By Craig this
Of those clergypersons serving local churches in the United States, 26% are clergywomen and 74% are clergymen (see Table
In other words, 1 in 4 churches is served by a clergywoman. Of the 7,619 clergywomen who serve in the local church, only
814, or 14%, are racial/ethnic women (see Table 2). That means 1 in 10 clergywomen serving a local church is
a racial/ethnic clergywoman. At first glance, that seems like a pretty good ratio. However, looking deeper, statistics
show that only 3 out of every 100 churches are served by a racial/ethnic clergywoman. At the same time, 3 out
of every 4 churches are served by a clergyman, regardless of race.
Clergywomen, according to the percentages, serve equally in the various church sizes. Table 3 shows that one-quarter of each
of the four church sizes is served by clergywomen. However, the numbers drop precipitously for racial/ethnic
clergywomen. Fourteen percent (14%) of small churches (1–199 members) are served by racial/ethnic clergywomen,
but that is as good as it gets for racial/ethnic clergywomen. Although 30% of churches with 1,000 or more members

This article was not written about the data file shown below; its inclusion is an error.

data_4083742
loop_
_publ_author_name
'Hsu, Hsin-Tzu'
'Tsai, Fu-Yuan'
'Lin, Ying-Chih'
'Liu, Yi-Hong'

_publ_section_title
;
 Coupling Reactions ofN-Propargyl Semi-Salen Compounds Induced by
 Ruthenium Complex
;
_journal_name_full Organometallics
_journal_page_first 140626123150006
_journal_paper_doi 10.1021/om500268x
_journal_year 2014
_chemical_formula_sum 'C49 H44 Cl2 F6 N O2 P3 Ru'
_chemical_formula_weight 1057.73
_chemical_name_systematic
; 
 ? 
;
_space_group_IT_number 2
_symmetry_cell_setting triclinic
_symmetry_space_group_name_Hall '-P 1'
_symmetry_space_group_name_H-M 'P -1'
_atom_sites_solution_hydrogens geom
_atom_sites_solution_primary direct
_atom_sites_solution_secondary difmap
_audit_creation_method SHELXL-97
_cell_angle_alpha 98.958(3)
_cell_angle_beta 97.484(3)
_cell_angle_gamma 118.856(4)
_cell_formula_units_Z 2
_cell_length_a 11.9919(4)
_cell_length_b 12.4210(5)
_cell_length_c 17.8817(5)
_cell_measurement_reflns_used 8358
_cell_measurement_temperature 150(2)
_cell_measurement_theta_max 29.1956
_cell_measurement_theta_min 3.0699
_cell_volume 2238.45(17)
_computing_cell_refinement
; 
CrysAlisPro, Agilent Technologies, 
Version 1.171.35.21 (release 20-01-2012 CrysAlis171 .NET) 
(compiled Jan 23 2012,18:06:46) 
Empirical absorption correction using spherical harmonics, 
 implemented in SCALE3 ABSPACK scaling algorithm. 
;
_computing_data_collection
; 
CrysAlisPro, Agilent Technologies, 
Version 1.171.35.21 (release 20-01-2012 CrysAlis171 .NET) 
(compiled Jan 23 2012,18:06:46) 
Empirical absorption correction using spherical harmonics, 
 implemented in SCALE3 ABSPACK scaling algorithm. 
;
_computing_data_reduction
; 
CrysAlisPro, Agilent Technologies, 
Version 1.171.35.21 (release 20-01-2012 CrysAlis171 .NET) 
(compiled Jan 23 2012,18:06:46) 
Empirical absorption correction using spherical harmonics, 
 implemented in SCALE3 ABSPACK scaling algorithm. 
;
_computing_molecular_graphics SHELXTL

are served by clergywomen, only 6% of churches with 1,000 or more members is served by racial/ethnic clergywomen
(see Table 4).
The distribution of clergywomen serving in local churches gets more dismal when the data are broken down by clergy status—senior
or associate pastor. Clergywomen serving as senior pastors dropped in all four church sizes except the 1–199
members (see Table 5). Their numbers, however, do increase as associate pastors (see Table 6).
When the data are analyzed for senior pastors and associate pastors, the numbers are not at all kind to racial/ethnic clergywomen.
Only African-American clergywomen show somewhat respectable numbers, but in both roles—senior pastor or associate
pastor— the percentages are less than 10% (see Tables 7 and 8).
The data could be sorted by clergy status, by racial/ ethnic designation, and by church size, but the distribution would
become ridiculously small. And that in itself is a statement. It is telling that The United Methodist Church,
with nearly 8.5 million members and 30,000 churches across the United States, has only 814 racial/ethnic clergywomen
to reach out to a nation whose population is 30% racial/ethnic.
Some will see this data and say, “So what? The racial/ethnic clergywomen percentage matches the percentage of racial/ethnic
church members. The United Methodist Church is based on proportional representation. Everything looks fine to
But it isn’t! Sociologists of religion have noted that many mainline Protestant denominations, like The United Methodist
Church, which are predominantly white, suburban, and middle class, have sought to reverse their decline by fostering
congregations among Asian, Black, Hispanic, Native American, and Pacific Islander constituencies in the United